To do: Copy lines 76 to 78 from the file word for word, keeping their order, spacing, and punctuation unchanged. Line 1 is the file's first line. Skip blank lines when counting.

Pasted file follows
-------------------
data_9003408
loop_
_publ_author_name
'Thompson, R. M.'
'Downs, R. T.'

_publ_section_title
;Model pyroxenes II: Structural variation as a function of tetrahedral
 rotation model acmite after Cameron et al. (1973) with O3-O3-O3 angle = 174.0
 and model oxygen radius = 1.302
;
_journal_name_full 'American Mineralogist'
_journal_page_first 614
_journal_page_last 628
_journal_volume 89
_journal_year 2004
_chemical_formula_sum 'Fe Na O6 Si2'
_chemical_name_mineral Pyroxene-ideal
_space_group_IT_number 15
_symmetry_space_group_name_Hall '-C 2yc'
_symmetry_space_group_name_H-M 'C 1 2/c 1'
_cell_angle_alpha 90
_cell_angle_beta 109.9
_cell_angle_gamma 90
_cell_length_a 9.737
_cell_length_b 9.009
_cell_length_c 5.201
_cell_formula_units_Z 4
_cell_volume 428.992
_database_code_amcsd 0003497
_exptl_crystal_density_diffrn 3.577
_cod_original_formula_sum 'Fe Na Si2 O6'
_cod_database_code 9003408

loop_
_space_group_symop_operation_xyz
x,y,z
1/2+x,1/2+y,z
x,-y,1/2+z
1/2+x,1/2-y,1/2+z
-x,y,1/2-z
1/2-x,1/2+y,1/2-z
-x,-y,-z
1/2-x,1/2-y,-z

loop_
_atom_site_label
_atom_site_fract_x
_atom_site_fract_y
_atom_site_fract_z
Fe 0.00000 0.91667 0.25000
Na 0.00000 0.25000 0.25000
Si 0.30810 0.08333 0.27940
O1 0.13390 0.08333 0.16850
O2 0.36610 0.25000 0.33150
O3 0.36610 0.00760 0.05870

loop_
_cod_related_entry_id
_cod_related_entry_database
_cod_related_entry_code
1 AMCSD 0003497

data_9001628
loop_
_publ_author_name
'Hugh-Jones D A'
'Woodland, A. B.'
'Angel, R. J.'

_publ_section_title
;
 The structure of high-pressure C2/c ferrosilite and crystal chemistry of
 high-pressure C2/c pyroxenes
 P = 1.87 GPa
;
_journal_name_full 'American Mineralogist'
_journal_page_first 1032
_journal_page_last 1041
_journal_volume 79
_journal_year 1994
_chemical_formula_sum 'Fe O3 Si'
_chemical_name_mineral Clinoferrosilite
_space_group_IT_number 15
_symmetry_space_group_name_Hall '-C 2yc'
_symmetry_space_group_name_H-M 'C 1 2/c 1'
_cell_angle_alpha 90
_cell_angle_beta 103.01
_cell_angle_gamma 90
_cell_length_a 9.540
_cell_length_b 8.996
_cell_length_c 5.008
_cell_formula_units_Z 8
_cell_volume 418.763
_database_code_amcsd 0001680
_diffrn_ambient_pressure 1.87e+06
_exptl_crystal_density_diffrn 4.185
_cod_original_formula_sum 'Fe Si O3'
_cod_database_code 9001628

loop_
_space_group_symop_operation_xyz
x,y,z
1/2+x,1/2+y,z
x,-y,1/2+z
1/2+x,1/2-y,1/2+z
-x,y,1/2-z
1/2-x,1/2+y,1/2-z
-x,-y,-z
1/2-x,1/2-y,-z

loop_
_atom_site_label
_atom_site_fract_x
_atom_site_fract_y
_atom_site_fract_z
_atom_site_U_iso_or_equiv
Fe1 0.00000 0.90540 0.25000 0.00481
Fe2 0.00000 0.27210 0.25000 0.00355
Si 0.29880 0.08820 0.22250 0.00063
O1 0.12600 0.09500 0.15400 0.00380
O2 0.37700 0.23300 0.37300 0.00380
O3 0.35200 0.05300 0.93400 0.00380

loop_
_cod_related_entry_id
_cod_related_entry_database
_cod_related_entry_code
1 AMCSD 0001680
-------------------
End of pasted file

_chemical_formula_sum 'Fe O3 Si'
_chemical_name_mineral Clinoferrosilite
_space_group_IT_number 15